The twin trumpcards of terrorism and the tribal vote did the trick for Narendra Modi in Gujarat. While the former was a wave that swept across the state, the tribal voters in central Gujarat, traditionally committed to the Congress, shifted their allegiance totally to the BJP. This level of saffronisation was unthinkable a few years ago. But the work put in by Sangh organisations like the Vanvasi Kalyan Parishad paid off in the communally charged post-Godhra scenario. The upshot: the BJP swept the tribal districts of Panchmahals, Dahod and Vadodra, winning all the 25 seats.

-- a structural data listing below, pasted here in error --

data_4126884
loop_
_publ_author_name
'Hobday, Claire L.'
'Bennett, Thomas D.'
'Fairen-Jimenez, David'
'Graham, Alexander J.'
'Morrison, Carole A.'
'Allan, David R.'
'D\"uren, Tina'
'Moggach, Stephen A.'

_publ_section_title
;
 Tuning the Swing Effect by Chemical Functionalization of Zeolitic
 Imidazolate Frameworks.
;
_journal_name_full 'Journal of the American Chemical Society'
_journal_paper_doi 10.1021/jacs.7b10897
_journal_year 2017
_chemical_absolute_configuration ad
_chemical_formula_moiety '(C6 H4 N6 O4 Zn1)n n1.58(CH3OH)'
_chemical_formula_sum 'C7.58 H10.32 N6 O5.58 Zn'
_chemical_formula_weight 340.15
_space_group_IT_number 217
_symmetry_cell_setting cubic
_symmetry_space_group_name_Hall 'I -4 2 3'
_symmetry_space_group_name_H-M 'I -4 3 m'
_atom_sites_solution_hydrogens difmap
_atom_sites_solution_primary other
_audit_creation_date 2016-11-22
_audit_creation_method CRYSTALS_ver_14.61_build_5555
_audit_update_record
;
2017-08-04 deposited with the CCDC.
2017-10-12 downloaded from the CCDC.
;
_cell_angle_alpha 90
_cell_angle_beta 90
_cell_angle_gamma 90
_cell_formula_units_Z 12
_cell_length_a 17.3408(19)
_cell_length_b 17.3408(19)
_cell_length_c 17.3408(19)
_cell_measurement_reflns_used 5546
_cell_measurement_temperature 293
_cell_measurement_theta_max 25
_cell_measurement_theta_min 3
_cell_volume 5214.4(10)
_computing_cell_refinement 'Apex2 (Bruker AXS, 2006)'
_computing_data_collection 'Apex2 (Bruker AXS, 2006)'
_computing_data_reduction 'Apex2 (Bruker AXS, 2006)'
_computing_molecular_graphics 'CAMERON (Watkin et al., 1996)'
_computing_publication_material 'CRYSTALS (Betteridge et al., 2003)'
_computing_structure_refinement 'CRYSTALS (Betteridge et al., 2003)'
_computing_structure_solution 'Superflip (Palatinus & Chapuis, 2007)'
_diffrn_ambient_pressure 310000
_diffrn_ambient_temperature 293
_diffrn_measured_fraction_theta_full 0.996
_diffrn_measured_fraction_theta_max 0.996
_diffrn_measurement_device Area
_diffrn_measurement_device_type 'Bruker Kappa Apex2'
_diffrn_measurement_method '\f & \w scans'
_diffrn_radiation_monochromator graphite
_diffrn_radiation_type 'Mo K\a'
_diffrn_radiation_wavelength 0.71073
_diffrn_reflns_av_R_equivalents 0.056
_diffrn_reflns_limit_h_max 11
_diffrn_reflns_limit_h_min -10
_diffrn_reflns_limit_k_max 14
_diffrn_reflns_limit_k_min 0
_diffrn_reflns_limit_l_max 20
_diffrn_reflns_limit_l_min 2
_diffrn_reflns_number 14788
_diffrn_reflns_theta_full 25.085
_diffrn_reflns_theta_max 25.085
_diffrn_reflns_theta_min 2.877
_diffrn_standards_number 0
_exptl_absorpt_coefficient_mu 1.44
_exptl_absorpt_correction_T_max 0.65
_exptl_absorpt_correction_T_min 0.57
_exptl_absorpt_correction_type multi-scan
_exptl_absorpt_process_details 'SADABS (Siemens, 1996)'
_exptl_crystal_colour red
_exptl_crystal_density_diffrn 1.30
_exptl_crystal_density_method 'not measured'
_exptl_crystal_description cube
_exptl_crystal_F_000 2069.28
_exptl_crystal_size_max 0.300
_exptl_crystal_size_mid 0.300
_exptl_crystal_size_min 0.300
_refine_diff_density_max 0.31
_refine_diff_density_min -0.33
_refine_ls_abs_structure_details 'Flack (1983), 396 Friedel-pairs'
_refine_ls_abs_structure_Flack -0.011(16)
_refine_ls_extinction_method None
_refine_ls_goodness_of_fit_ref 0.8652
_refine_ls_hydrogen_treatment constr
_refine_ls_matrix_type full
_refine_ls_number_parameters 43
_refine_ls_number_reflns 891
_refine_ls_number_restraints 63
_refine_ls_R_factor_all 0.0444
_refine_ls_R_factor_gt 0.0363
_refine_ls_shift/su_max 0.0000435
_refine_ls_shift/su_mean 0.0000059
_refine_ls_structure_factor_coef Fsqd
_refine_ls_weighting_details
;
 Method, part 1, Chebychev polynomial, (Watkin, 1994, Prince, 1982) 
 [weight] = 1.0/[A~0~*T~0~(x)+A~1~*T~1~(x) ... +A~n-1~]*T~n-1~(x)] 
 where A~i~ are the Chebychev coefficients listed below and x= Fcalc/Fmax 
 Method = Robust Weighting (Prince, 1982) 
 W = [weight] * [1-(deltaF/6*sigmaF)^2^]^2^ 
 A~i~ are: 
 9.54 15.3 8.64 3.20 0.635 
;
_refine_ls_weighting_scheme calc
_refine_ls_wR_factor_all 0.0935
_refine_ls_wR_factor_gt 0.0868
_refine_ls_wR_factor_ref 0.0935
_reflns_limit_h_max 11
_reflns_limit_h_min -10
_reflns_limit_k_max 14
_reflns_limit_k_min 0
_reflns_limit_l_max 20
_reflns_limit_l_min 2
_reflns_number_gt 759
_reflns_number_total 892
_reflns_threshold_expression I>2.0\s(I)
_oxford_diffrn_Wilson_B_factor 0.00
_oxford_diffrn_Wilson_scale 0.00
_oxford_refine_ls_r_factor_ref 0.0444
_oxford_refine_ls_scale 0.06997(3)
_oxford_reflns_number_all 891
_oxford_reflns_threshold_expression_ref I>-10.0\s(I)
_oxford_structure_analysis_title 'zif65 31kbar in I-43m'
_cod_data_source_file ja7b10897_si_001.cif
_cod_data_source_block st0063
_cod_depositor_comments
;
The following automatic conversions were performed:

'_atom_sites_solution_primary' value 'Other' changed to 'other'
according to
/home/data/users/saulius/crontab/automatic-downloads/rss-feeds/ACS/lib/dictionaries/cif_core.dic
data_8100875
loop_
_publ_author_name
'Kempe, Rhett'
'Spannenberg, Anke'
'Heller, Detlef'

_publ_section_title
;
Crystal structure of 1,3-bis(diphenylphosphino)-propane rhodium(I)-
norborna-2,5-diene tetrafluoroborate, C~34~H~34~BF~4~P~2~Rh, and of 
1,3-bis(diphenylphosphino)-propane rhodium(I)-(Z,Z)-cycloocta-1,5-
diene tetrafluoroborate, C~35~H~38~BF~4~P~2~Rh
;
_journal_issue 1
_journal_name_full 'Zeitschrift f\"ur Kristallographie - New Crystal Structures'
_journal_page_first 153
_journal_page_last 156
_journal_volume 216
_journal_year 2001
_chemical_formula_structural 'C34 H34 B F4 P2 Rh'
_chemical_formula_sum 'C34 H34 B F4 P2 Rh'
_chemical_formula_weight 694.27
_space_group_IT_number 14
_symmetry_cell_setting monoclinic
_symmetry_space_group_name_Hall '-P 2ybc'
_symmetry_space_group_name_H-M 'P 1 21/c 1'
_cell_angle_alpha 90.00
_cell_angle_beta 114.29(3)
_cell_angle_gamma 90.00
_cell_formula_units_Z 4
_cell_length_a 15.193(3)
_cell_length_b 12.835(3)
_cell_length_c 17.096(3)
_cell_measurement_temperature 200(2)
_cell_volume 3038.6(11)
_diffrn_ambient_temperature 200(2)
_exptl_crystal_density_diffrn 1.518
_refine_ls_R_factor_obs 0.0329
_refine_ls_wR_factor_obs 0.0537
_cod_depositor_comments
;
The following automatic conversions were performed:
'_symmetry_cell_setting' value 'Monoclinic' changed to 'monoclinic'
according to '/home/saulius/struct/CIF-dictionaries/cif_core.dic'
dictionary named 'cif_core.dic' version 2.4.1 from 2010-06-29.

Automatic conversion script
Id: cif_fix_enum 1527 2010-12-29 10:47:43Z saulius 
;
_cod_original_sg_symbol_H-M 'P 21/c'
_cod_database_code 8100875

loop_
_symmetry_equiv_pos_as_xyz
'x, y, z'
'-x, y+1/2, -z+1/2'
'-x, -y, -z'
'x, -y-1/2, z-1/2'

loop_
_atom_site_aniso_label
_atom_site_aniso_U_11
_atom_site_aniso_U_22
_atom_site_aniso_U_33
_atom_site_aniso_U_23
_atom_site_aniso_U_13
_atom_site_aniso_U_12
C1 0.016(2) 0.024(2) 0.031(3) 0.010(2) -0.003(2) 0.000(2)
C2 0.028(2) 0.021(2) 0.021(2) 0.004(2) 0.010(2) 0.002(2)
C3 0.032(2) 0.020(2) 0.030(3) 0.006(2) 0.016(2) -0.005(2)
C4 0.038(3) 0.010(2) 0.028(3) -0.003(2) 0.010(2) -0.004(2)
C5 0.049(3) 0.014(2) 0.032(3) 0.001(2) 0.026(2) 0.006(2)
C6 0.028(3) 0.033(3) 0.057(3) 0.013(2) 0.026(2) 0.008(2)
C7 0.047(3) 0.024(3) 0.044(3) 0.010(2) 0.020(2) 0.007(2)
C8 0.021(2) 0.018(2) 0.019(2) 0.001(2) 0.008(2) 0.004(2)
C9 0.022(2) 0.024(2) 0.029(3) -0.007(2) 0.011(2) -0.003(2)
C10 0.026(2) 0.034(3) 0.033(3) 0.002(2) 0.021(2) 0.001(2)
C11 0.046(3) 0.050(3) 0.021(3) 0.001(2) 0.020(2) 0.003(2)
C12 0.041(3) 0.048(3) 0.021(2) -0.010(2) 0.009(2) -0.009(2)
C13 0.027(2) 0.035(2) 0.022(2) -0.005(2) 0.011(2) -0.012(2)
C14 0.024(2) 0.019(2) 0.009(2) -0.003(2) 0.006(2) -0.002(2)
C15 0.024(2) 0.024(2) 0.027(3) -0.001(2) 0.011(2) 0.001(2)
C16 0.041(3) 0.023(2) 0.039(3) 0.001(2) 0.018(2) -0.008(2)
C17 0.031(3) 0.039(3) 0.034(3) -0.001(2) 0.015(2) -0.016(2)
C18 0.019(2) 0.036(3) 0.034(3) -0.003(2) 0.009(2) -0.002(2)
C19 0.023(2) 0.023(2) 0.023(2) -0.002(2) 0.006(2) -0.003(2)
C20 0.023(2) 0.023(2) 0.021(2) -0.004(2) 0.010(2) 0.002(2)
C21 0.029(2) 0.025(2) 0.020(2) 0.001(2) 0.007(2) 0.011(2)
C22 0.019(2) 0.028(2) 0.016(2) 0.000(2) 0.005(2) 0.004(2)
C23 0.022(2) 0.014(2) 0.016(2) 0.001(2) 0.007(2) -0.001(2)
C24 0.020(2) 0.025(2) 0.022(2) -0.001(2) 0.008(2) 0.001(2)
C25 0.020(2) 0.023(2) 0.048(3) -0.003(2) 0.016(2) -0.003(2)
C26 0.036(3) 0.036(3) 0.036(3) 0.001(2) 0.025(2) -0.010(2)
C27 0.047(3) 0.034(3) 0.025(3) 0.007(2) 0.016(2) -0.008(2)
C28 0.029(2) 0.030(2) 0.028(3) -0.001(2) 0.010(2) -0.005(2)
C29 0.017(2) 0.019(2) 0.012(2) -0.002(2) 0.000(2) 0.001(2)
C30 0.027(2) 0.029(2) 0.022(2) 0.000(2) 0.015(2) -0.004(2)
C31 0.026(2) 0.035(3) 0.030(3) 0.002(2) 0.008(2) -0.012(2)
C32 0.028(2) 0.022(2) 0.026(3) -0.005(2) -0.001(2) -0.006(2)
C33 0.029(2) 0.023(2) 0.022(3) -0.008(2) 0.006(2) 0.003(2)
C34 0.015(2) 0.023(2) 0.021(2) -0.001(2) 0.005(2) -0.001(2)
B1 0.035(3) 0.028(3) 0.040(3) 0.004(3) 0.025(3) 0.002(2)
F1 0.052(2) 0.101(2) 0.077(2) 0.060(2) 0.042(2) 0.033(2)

In retrospect, Congress leaders admit they had taken the tribal vote for granted. The local Congress MLAs, who had been winning election after election unchallenged and had been lulled into complacency, could neither see what was happening nor did they appear to be concerned. Even after Sangh organisations took root in tribal belts, the Congress did little to counter them. When evidence of the large-scale polarisation was staring them in the face during the riots, Congressmen refused to see the writing on the wall. The Vishwa Hindu Parishad (VHP) exploited to its advantage a huge force of unemployed—and in many cases, unemployable—tribals. Says Ganesh Devy, a Vadodra-based social science researcher, "Because they had nothing else to do, they were available for political recruitment, and thus 'empowerment'."